Apps like this can really help us teach our children how to read and write… A lot of kids find it difficult to learn when surrounded by other children. They fear not reading correctly or being disapproved.

This app would help in those cases where kids would normally feel embarrassed of reading in the presence of other kids.

Thanks for sharing.

    Jonathan Henry · June 3, 2020 at 1:48 AM

    Hey Evans.

    I hadn’t thought in this application myself. Thanks for sharing it.

Aly · March 11, 2021 at 5:18 PM

I am so glad that I found this review of the Duolingo ABC. It’s a great opportunity for kids to learn and it’s helpful to get a quick overview of high-level policies. I like that there are no ads and no in-app purchases, as no one wants to be surprised by what their kid accidentally might click and purchase! Awesome that it can be used offline too! What a cool app!!

    Jonathan Henry · March 11, 2021 at 7:47 PM

    Hi Aly, yes I agree with you that no one wants to be surprised by what their kid accidentally might click and purchase!

    This is a good app that can prove helpful for many parents.

Andy · March 11, 2021 at 6:20 PM

What an excellent product and hats off to Duolingo for making this available free, and – super important point – ad-free. I’ve used an online language learning tool called Transparent Language for a few years now to learn Mandarin. I was quite consistently learning for about six months before we went on our China trip. Then after we returned I slowed down. Now I just get the daily words and phrases emailed to me. It is still having an effect and I still remember much of what I learned. We are fortunate that our daughter is in 3rd grade now and is doing very well with remote schooling 3 days a week and then in person tuition 2 days a week. I think while the socialization of physical school is key, it would be a shame if schooling, in general, doesn’t seek to capitalize on the successful aspects of online learning that many have experienced during the pandemic. This could be a way for smaller schools, particularly in rural districts that don’t have teachers specialized in certain subjects to provide those subjects to their students online, while the core curriculum is delivered in person. I am not involved in the education sphere but I would hope some forward-thinking educators are considering opportunities. This looks like a great product and I commend Duolingo for making it available free, and ad-free. Best regards, Andy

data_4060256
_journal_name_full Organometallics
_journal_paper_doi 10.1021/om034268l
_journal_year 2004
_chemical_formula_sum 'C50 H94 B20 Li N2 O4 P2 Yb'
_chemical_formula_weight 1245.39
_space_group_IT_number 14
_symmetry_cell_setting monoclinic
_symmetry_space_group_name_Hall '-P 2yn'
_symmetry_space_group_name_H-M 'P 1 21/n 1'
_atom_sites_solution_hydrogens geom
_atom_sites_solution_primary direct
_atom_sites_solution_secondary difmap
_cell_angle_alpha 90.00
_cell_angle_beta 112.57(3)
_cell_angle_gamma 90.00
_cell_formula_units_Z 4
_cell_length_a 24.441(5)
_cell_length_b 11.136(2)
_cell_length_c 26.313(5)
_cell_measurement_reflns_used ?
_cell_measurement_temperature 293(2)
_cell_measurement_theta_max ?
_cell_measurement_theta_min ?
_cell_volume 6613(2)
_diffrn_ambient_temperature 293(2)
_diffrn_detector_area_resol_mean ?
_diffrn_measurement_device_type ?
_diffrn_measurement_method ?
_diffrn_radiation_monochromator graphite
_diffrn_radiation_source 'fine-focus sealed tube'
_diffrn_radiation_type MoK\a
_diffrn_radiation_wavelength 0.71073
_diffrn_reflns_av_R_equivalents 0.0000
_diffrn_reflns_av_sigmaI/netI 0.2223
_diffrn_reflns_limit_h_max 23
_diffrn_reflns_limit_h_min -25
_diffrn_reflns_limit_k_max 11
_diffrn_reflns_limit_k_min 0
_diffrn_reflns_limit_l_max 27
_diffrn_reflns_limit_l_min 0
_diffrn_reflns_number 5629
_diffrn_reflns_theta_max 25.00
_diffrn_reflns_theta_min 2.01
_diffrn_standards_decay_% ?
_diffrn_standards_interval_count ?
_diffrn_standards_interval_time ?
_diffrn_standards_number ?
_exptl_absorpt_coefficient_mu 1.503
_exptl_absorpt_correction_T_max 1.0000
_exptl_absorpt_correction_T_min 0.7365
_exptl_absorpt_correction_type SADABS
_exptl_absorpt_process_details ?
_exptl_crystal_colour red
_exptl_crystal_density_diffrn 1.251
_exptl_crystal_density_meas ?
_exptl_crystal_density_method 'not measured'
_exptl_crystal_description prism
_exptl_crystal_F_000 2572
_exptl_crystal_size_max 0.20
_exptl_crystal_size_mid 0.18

Jonathan Henry · March 11, 2021 at 7:53 PM

    Hi Andy.

    I completely agree with you concerning capitalizing on the successful aspects of online learning. Core curriculum delivered in person and specialized subjects provided online seems to be the way that education should be. Thank you very much for your good input.

Leave a Reply

Your email address will not be published. Required fields are marked *